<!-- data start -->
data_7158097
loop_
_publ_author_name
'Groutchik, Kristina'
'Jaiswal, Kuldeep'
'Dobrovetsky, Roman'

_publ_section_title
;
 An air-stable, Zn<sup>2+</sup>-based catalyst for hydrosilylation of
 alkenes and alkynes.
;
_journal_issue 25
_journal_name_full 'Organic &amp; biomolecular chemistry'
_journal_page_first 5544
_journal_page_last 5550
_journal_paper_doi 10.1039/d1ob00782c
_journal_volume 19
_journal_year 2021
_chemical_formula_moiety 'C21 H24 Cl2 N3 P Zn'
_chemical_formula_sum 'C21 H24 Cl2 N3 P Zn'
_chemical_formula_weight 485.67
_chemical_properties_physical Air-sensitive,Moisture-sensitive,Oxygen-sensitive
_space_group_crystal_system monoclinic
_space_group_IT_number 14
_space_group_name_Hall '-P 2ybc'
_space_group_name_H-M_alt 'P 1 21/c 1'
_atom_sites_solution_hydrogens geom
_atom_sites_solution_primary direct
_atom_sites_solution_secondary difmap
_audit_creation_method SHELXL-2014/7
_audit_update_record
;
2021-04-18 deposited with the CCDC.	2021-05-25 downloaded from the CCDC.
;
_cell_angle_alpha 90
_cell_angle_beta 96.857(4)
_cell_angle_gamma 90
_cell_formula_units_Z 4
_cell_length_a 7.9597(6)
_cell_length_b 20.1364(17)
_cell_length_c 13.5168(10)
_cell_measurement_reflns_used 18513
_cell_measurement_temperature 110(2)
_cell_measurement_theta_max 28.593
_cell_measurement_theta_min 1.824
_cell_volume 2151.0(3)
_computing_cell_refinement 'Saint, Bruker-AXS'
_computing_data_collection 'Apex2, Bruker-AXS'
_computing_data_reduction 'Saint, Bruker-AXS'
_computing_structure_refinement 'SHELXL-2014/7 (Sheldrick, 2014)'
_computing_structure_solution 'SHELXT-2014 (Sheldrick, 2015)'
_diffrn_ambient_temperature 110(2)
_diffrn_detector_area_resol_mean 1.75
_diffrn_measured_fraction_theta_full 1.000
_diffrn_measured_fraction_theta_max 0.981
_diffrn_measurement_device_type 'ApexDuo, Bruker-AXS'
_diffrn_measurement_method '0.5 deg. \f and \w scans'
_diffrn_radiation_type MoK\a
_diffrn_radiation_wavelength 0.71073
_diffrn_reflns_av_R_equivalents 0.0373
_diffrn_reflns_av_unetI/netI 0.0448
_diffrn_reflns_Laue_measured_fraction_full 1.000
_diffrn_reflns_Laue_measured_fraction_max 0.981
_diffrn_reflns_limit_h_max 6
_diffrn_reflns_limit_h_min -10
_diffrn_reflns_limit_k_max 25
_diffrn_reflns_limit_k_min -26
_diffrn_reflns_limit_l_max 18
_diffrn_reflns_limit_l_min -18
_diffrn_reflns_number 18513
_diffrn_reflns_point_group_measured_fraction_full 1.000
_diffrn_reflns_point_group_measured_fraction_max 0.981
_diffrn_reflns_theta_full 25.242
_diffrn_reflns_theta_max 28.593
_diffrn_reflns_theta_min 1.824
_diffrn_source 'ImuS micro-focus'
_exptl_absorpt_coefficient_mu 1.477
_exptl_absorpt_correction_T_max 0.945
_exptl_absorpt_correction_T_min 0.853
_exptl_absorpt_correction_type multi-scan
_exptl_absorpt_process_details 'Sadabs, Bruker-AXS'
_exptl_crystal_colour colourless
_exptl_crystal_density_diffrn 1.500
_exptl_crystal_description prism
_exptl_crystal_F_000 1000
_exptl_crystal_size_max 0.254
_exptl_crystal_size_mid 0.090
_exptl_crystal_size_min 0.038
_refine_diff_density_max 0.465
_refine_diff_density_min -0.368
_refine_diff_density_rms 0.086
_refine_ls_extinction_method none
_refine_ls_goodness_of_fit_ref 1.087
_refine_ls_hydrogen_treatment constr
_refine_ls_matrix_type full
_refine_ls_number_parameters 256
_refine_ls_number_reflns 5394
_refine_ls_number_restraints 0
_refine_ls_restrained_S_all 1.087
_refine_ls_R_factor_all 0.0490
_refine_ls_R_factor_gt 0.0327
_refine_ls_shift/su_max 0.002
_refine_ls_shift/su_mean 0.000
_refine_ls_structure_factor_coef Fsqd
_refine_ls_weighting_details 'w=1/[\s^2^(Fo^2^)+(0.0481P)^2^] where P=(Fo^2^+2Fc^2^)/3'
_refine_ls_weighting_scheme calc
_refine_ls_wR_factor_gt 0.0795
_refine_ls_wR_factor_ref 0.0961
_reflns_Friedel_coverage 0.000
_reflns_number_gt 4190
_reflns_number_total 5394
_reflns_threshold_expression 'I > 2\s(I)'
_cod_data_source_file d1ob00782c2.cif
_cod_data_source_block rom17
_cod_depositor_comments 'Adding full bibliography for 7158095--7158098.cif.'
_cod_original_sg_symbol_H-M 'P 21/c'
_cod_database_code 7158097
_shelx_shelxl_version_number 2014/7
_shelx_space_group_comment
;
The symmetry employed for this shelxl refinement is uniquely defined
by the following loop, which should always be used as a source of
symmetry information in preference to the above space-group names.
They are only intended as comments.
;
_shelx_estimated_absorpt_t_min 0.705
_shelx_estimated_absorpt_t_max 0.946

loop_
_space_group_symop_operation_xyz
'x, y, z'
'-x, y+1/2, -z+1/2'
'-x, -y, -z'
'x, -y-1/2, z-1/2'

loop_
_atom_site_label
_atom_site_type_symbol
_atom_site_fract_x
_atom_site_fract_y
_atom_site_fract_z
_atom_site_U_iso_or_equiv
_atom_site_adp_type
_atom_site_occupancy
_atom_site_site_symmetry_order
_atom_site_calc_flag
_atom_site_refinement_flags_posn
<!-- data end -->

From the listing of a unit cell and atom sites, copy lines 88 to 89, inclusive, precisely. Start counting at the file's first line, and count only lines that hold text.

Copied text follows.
_exptl_crystal_size_min 0.038
_refine_diff_density_max 0.465